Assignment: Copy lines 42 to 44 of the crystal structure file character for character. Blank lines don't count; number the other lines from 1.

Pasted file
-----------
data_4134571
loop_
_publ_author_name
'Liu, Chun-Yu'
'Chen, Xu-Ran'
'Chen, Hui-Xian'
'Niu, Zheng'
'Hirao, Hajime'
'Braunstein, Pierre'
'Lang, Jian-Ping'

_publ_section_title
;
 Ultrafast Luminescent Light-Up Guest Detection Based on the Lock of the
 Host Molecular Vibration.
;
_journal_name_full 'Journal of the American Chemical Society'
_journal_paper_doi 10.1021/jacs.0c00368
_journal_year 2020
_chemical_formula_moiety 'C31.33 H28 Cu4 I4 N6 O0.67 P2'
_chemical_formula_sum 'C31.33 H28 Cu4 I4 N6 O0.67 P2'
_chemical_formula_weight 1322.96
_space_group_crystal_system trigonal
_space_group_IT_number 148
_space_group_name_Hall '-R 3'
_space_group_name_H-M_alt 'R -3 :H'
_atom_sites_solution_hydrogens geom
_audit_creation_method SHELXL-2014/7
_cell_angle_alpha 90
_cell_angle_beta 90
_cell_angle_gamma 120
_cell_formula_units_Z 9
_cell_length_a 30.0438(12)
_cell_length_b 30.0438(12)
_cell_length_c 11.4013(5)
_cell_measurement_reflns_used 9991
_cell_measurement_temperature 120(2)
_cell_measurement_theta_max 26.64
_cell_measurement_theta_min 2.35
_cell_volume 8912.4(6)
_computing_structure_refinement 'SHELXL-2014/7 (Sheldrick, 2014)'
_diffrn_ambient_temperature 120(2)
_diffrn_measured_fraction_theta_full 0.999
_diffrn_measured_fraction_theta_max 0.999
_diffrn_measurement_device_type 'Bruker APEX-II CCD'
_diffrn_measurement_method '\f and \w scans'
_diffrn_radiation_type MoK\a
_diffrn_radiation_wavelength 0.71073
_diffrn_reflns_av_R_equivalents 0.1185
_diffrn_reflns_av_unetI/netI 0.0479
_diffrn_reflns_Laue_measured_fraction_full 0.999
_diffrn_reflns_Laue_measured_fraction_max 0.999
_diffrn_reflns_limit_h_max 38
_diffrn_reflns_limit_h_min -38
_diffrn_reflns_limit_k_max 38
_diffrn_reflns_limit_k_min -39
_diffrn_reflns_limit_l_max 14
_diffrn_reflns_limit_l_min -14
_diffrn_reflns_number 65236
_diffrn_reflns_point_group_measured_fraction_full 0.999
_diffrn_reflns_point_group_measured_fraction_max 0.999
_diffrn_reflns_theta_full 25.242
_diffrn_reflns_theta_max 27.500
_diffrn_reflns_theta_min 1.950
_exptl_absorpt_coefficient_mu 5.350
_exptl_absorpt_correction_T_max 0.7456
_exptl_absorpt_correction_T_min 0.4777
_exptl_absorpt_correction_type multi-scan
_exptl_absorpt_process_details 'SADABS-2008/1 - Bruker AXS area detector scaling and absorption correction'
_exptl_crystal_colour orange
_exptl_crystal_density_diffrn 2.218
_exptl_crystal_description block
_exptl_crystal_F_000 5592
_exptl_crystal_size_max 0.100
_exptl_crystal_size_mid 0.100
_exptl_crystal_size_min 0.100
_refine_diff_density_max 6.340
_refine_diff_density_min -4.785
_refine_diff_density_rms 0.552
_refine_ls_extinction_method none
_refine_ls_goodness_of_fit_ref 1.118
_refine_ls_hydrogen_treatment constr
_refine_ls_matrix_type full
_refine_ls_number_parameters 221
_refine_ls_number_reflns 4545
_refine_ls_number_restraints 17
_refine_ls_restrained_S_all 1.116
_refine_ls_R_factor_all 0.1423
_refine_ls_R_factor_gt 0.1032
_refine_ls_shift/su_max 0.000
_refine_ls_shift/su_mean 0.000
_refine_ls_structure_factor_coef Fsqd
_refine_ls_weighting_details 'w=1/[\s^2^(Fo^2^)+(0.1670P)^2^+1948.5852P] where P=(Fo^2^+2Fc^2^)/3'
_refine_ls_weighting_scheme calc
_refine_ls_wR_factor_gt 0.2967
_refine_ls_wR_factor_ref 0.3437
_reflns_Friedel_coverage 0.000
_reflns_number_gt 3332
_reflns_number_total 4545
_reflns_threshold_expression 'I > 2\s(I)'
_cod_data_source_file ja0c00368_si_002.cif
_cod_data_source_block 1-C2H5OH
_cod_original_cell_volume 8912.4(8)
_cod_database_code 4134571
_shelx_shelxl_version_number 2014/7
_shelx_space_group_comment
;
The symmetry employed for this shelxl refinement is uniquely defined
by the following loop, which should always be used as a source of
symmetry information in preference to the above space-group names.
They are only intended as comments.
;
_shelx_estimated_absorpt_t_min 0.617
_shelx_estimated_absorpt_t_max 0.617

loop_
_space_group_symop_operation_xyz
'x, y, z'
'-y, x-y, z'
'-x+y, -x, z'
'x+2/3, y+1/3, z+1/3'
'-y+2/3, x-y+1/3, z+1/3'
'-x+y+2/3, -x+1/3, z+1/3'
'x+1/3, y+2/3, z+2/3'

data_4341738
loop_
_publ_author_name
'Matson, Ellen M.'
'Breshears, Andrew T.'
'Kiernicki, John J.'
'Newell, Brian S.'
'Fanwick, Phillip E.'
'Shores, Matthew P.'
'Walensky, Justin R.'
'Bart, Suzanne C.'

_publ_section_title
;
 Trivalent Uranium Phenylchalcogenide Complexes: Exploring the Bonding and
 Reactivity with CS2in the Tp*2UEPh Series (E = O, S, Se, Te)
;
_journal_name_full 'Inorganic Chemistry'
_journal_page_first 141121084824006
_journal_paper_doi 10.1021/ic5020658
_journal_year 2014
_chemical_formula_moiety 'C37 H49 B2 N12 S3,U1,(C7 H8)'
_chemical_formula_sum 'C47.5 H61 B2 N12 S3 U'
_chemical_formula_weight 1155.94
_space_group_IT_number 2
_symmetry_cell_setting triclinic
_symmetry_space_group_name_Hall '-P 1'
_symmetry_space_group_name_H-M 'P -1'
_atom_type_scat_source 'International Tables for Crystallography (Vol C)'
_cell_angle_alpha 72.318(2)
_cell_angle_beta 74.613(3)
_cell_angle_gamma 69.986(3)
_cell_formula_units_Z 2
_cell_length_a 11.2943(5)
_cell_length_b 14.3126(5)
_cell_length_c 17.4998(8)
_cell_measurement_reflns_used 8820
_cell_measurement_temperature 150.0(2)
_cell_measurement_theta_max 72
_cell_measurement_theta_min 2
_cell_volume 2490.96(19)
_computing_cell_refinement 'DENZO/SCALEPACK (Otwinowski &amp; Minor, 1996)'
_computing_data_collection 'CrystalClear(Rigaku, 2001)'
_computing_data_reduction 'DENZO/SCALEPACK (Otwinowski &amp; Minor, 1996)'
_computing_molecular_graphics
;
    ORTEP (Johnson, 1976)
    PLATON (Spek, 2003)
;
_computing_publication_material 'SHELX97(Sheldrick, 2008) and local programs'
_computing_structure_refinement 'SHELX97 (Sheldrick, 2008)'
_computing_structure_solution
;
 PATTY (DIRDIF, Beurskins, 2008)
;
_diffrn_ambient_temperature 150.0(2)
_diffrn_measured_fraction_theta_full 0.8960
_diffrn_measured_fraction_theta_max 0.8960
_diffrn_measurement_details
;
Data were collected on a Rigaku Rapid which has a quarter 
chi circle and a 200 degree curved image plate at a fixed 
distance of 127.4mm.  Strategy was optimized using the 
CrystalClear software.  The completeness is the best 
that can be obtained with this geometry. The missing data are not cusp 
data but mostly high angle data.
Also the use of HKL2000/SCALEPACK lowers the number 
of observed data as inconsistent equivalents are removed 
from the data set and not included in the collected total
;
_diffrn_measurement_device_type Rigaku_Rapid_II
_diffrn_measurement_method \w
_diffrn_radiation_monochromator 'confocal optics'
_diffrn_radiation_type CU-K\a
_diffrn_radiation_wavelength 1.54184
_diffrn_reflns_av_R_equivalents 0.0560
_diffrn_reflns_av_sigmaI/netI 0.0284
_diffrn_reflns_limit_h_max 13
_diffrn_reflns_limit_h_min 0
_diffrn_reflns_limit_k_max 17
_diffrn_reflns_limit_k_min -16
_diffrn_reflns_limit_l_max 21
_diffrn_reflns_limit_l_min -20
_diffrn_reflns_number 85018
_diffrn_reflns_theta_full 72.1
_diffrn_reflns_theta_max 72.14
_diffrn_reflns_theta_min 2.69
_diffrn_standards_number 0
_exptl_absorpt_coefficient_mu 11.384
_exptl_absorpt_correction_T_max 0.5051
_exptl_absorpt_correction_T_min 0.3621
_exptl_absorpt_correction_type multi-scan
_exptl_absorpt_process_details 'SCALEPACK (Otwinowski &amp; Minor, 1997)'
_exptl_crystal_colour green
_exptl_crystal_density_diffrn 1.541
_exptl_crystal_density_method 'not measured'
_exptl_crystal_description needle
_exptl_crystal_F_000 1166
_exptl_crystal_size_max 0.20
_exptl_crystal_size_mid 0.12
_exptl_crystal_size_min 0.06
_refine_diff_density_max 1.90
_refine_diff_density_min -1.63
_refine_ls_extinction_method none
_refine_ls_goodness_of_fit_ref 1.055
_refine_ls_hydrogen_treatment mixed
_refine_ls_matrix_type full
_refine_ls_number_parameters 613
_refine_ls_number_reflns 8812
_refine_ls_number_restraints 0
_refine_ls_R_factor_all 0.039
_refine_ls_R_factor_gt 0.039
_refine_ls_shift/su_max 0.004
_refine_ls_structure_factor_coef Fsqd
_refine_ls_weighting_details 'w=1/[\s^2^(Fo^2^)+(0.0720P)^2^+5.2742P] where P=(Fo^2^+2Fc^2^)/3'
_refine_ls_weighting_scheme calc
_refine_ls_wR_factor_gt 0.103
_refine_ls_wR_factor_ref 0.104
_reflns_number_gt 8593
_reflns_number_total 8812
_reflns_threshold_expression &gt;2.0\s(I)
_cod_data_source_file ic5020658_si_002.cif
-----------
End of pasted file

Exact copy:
_diffrn_measured_fraction_theta_full 0.999
_diffrn_measured_fraction_theta_max 0.999
_diffrn_measurement_device_type 'Bruker APEX-II CCD'